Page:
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The Family Tree of the Naked Ape

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The Family Tree of the Naked Ape

THE NAKED APE: Exploring the science and cultural evolution of human psychology, behavior, cognition, language, memory, intelligence, emotion, and consciousness. (Uh, did I miss anything?)

Location: #science
Members: 56
Latest Activity: on Sunday

Welcome to THE NAKED APE

Those who’ve know me for some time know that I have a moderately strong interest in human consciousness and psychology. Although mind and body cannot exist without one another – and indeed they shape one another – it does seem that the very core of the human experience of ‘self’ exists in the brain alone.

We all know that much of the functioning and maintenance of our body is controlled covertly by the brain or by biological systems that work beneath our threshold of awareness. We do not consciously decide to sweat, or digest our food, or replace our cells.

And yet, in spite of the fact that we know this, we still cling to the illusion that the functioning of our thoughts, our decisions, our perceptions, our preferences, our memories, and our reasoning are under our direct, conscious control.

But neuroscience and psychology are now showing us that this simply is not the case—that the processes of mind and awareness function just as covertly as our biological systems.

That fascinates me!

How is it that the mind – that place of concealment – is also the one place in which awareness itself is known to exist?

The truth is that we don’t know ourselves as well as we’d like to believe. We don’t control our decisions, our perceptions, our motivations, or our memories as well as we think we do.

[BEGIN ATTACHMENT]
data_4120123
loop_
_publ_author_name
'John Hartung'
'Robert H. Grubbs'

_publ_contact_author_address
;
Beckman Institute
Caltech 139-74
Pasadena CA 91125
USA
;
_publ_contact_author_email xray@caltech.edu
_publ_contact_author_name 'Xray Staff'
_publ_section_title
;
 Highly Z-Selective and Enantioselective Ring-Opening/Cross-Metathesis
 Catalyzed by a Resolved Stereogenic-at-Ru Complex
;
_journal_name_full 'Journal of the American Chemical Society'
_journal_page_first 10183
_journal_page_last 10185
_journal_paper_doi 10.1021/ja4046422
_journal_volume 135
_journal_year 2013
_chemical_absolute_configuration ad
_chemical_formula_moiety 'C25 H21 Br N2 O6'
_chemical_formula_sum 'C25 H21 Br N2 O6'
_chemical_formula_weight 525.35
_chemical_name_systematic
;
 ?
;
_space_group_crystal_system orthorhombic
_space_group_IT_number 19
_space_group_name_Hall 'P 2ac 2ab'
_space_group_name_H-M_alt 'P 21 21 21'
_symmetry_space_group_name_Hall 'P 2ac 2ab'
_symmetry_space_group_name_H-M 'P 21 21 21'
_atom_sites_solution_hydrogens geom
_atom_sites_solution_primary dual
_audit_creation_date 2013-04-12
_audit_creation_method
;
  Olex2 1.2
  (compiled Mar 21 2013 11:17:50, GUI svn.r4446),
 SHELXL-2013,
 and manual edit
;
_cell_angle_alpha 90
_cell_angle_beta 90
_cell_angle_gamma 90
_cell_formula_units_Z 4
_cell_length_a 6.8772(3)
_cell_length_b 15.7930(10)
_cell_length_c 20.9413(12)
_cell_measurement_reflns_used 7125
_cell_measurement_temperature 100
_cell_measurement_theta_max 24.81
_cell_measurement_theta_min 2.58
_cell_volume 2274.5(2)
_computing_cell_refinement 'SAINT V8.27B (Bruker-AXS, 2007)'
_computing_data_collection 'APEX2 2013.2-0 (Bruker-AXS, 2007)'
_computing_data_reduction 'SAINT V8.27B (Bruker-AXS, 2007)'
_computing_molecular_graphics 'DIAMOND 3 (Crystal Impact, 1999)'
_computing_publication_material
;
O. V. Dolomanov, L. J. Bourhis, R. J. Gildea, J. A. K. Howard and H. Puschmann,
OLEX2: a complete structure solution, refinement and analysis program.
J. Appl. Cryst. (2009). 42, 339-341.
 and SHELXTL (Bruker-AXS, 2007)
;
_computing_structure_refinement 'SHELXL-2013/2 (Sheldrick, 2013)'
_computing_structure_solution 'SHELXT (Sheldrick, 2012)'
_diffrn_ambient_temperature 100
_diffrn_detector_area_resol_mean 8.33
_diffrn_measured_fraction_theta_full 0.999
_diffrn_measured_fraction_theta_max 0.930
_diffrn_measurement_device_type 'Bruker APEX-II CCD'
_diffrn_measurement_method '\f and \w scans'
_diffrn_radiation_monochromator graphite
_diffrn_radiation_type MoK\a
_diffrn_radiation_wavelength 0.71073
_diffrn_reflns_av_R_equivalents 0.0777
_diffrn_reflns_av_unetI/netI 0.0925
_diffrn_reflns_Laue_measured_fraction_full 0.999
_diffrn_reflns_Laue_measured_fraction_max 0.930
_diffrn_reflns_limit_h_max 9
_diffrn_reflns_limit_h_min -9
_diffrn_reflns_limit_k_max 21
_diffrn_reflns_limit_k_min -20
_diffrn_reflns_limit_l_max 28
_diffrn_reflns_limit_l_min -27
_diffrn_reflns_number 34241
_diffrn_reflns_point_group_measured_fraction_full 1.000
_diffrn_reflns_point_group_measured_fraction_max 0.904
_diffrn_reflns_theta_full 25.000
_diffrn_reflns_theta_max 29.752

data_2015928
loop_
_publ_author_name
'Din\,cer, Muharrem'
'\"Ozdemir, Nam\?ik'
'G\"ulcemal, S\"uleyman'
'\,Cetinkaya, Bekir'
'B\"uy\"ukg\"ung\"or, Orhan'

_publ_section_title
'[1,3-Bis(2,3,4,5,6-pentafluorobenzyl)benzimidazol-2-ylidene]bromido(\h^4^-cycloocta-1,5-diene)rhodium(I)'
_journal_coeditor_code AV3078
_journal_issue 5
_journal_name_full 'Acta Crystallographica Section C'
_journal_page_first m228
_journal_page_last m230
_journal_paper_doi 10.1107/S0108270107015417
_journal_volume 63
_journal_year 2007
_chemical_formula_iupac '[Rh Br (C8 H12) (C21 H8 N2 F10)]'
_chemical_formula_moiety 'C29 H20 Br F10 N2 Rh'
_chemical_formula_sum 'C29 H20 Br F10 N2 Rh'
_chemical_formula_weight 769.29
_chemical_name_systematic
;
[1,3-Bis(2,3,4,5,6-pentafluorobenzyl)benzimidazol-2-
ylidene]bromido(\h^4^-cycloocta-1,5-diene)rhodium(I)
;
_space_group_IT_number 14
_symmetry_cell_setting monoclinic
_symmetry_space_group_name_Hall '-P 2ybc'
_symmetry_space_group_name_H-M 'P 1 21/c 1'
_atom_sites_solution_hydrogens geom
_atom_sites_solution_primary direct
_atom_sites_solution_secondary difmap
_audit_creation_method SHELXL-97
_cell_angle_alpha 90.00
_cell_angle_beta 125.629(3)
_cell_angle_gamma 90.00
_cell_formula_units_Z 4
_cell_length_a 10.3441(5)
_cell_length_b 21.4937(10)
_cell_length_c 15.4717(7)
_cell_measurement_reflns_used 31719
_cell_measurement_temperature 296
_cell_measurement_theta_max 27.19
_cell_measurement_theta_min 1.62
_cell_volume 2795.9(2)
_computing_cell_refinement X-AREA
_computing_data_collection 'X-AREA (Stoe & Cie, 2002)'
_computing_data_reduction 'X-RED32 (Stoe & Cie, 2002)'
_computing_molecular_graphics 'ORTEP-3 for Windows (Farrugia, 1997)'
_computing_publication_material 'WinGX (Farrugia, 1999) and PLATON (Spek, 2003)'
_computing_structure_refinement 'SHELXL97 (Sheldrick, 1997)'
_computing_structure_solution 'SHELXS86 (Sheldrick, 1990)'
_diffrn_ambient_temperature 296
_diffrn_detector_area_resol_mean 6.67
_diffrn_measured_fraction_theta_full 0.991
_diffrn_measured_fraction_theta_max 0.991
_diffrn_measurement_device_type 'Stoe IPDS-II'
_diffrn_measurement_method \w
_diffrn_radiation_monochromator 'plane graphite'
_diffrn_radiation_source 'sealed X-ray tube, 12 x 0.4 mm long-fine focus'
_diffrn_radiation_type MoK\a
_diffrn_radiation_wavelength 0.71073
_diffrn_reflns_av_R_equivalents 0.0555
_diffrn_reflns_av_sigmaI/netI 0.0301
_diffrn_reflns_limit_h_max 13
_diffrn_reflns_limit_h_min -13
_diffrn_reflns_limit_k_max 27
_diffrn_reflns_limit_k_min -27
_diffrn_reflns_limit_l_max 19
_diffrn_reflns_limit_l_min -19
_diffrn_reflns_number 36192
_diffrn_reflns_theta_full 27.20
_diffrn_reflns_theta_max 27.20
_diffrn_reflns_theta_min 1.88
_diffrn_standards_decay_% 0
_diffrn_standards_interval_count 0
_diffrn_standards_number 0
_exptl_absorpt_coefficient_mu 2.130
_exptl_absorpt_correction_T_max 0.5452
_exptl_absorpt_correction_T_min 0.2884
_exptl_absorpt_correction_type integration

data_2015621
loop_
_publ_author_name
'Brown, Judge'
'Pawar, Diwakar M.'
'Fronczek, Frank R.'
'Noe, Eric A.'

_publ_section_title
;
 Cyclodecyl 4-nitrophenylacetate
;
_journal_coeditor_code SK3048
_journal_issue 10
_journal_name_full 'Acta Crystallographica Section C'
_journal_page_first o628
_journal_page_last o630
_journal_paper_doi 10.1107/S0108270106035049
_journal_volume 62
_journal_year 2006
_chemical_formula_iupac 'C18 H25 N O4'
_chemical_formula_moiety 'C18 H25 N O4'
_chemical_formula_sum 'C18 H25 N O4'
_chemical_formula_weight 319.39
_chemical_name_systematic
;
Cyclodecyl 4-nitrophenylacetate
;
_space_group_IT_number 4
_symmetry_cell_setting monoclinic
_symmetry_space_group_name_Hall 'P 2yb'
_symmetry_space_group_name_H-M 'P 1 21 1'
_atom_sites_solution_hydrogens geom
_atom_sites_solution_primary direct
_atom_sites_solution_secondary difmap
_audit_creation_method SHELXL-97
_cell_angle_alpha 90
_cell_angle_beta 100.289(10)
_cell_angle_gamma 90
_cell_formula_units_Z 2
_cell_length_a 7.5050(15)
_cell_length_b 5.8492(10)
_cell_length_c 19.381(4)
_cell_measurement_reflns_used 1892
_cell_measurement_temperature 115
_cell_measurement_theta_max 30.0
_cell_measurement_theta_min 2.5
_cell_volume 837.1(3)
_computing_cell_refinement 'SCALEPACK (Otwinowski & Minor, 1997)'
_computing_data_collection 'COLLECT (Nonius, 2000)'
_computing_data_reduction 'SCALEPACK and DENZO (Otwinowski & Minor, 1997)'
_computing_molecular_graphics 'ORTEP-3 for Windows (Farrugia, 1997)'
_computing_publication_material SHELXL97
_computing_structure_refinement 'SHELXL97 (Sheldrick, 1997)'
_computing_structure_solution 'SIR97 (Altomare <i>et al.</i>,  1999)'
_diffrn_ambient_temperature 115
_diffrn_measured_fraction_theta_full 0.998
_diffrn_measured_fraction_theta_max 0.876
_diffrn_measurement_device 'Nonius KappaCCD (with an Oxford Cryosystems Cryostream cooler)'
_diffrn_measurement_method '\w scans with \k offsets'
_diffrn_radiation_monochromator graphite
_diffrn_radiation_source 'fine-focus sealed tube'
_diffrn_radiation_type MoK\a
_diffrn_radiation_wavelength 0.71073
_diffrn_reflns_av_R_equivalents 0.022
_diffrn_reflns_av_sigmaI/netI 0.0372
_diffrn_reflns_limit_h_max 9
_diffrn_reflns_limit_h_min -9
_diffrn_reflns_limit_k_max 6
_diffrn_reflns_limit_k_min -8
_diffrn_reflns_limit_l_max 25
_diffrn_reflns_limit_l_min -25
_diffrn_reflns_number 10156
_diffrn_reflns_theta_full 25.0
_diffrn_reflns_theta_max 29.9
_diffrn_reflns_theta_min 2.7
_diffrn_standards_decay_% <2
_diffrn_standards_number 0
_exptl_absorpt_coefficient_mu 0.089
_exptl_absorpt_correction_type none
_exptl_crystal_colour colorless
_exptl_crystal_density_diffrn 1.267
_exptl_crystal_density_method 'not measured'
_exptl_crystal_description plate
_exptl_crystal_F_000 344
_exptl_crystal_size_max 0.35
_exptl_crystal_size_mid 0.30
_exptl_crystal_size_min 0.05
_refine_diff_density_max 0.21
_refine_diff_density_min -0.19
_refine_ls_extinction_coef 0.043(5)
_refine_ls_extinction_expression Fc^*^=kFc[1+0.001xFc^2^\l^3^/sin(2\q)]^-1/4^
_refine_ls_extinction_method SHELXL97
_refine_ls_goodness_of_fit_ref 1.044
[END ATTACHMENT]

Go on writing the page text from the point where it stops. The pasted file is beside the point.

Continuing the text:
THE NAKED APE was created to explore these important topics. I welcome any post on human psychology, behavior, cognition, perception, language, memory, intelligence, emotion, and consciousness.

 

Discussion Forum

How Not to Think About Scrotum's

Started by Doone. Last reply by Chris Nov 17, 2017. 3 Replies

Our Orgastic Future

Started by Doone. Last reply by Neal Jun 18, 2013. 3 Replies

E.O. Wilson: Tribalism, Groupism, Globalism

Started by A Former Member. Last reply by A Former Member Jun 4, 2013. 7 Replies

Gestalt psychology

Started by A Former Member May 11, 2013. 0 Replies

On the usefulness of illusions

Started by Michel. Last reply by Chris May 6, 2013. 1 Reply

How Whites Think About Race

Started by Neal. Last reply by Adriana Mar 20, 2013. 13 Replies

How to scare someone who knows no fear

Started by Adriana. Last reply by Adriana Feb 6, 2013. 6 Replies

10 Amazing Things People's Brains Have Done

Started by Michel. Last reply by Marianne Jan 19, 2013. 2 Replies

Paul Bloom: The Psychology of Everything